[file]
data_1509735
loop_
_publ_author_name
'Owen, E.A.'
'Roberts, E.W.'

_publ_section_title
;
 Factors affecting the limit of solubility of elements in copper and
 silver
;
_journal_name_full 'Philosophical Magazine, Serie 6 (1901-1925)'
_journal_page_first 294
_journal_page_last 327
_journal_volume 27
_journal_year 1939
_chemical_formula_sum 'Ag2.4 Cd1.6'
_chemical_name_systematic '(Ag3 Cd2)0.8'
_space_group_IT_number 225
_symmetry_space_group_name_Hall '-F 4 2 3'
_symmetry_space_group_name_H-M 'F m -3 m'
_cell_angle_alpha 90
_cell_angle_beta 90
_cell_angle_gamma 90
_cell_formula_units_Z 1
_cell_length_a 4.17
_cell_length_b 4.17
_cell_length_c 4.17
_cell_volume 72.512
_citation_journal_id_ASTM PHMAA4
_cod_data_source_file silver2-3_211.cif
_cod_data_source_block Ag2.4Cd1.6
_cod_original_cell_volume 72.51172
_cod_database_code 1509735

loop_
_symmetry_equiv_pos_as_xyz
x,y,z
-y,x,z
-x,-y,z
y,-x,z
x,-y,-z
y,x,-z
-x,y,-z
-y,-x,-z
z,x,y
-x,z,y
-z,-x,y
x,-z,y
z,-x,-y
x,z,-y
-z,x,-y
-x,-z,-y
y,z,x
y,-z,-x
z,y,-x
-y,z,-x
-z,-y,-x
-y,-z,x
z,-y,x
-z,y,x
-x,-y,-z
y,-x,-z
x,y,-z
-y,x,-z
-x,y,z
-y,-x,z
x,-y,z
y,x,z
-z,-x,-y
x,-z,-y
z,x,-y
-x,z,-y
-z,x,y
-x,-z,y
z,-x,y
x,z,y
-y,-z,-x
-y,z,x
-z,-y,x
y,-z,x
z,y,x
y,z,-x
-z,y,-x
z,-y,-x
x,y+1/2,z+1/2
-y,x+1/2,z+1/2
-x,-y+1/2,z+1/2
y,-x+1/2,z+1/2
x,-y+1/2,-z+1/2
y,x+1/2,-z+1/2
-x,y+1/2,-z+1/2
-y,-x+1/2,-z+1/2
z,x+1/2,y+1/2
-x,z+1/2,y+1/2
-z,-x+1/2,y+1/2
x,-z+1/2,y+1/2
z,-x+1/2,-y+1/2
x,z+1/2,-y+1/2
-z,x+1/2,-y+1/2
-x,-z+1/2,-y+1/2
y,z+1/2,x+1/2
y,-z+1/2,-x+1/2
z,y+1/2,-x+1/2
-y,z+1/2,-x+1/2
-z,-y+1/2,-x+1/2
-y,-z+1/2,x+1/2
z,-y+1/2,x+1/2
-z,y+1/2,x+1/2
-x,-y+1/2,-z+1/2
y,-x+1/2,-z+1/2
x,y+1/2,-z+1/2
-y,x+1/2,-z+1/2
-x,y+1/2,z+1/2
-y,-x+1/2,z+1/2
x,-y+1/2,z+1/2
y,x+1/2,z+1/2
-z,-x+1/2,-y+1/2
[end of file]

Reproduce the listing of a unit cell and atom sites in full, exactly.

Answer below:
data_1509735
loop_
_publ_author_name
'Owen, E.A.'
'Roberts, E.W.'

_publ_section_title
;
 Factors affecting the limit of solubility of elements in copper and
 silver
;
_journal_name_full 'Philosophical Magazine, Serie 6 (1901-1925)'
_journal_page_first 294
_journal_page_last 327
_journal_volume 27
_journal_year 1939
_chemical_formula_sum 'Ag2.4 Cd1.6'
_chemical_name_systematic '(Ag3 Cd2)0.8'
_space_group_IT_number 225
_symmetry_space_group_name_Hall '-F 4 2 3'
_symmetry_space_group_name_H-M 'F m -3 m'
_cell_angle_alpha 90
_cell_angle_beta 90
_cell_angle_gamma 90
_cell_formula_units_Z 1
_cell_length_a 4.17
_cell_length_b 4.17
_cell_length_c 4.17
_cell_volume 72.512
_citation_journal_id_ASTM PHMAA4
_cod_data_source_file silver2-3_211.cif
_cod_data_source_block Ag2.4Cd1.6
_cod_original_cell_volume 72.51172
_cod_database_code 1509735

loop_
_symmetry_equiv_pos_as_xyz
x,y,z
-y,x,z
-x,-y,z
y,-x,z
x,-y,-z
y,x,-z
-x,y,-z
-y,-x,-z
z,x,y
-x,z,y
-z,-x,y
x,-z,y
z,-x,-y
x,z,-y
-z,x,-y
-x,-z,-y
y,z,x
y,-z,-x
z,y,-x
-y,z,-x
-z,-y,-x
-y,-z,x
z,-y,x
-z,y,x
-x,-y,-z
y,-x,-z
x,y,-z
-y,x,-z
-x,y,z
-y,-x,z
x,-y,z
y,x,z
-z,-x,-y
x,-z,-y
z,x,-y
-x,z,-y
-z,x,y
-x,-z,y
z,-x,y
x,z,y
-y,-z,-x
-y,z,x
-z,-y,x
y,-z,x
z,y,x
y,z,-x
-z,y,-x
z,-y,-x
x,y+1/2,z+1/2
-y,x+1/2,z+1/2
-x,-y+1/2,z+1/2
y,-x+1/2,z+1/2
x,-y+1/2,-z+1/2
y,x+1/2,-z+1/2
-x,y+1/2,-z+1/2
-y,-x+1/2,-z+1/2
z,x+1/2,y+1/2
-x,z+1/2,y+1/2
-z,-x+1/2,y+1/2
x,-z+1/2,y+1/2
z,-x+1/2,-y+1/2
x,z+1/2,-y+1/2
-z,x+1/2,-y+1/2
-x,-z+1/2,-y+1/2
y,z+1/2,x+1/2
y,-z+1/2,-x+1/2
z,y+1/2,-x+1/2
-y,z+1/2,-x+1/2
-z,-y+1/2,-x+1/2
-y,-z+1/2,x+1/2
z,-y+1/2,x+1/2
-z,y+1/2,x+1/2
-x,-y+1/2,-z+1/2
y,-x+1/2,-z+1/2
x,y+1/2,-z+1/2
-y,x+1/2,-z+1/2
-x,y+1/2,z+1/2
-y,-x+1/2,z+1/2
x,-y+1/2,z+1/2
y,x+1/2,z+1/2
-z,-x+1/2,-y+1/2